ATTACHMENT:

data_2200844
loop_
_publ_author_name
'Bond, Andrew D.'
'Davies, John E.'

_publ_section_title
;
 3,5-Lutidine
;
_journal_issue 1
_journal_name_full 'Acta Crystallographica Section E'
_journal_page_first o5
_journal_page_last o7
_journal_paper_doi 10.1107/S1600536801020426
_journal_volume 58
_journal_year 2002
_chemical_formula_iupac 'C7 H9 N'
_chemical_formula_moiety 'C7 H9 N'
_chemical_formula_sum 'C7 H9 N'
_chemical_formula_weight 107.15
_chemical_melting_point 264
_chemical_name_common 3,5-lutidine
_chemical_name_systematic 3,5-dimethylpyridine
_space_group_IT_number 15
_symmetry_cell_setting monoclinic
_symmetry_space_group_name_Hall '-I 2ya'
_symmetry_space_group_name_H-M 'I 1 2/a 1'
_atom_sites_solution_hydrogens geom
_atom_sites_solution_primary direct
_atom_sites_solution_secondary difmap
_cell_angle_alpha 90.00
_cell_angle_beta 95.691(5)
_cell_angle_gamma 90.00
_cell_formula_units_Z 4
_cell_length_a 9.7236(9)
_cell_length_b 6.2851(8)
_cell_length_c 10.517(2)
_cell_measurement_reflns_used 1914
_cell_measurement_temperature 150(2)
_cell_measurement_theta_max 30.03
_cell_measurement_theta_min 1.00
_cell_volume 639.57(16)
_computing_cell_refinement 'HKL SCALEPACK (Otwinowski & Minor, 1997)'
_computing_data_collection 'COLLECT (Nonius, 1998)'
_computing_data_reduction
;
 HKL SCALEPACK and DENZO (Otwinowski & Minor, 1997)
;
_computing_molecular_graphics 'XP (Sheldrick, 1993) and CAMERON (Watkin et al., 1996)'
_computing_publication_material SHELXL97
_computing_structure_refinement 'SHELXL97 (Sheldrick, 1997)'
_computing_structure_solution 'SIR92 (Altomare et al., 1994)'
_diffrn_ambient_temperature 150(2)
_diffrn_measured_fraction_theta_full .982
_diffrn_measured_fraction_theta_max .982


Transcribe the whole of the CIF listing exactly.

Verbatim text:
data_2200844
loop_
_publ_author_name
'Bond, Andrew D.'
'Davies, John E.'

_publ_section_title
;
 3,5-Lutidine
;
_journal_issue 1
_journal_name_full 'Acta Crystallographica Section E'
_journal_page_first o5
_journal_page_last o7
_journal_paper_doi 10.1107/S1600536801020426
_journal_volume 58
_journal_year 2002
_chemical_formula_iupac 'C7 H9 N'
_chemical_formula_moiety 'C7 H9 N'
_chemical_formula_sum 'C7 H9 N'
_chemical_formula_weight 107.15
_chemical_melting_point 264
_chemical_name_common 3,5-lutidine
_chemical_name_systematic 3,5-dimethylpyridine
_space_group_IT_number 15
_symmetry_cell_setting monoclinic
_symmetry_space_group_name_Hall '-I 2ya'
_symmetry_space_group_name_H-M 'I 1 2/a 1'
_atom_sites_solution_hydrogens geom
_atom_sites_solution_primary direct
_atom_sites_solution_secondary difmap
_cell_angle_alpha 90.00
_cell_angle_beta 95.691(5)
_cell_angle_gamma 90.00
_cell_formula_units_Z 4
_cell_length_a 9.7236(9)
_cell_length_b 6.2851(8)
_cell_length_c 10.517(2)
_cell_measurement_reflns_used 1914
_cell_measurement_temperature 150(2)
_cell_measurement_theta_max 30.03
_cell_measurement_theta_min 1.00
_cell_volume 639.57(16)
_computing_cell_refinement 'HKL SCALEPACK (Otwinowski & Minor, 1997)'
_computing_data_collection 'COLLECT (Nonius, 1998)'
_computing_data_reduction
;
 HKL SCALEPACK and DENZO (Otwinowski & Minor, 1997)
;
_computing_molecular_graphics 'XP (Sheldrick, 1993) and CAMERON (Watkin et al., 1996)'
_computing_publication_material SHELXL97
_computing_structure_refinement 'SHELXL97 (Sheldrick, 1997)'
_computing_structure_solution 'SIR92 (Altomare et al., 1994)'
_diffrn_ambient_temperature 150(2)
_diffrn_measured_fraction_theta_full .982
_diffrn_measured_fraction_theta_max .982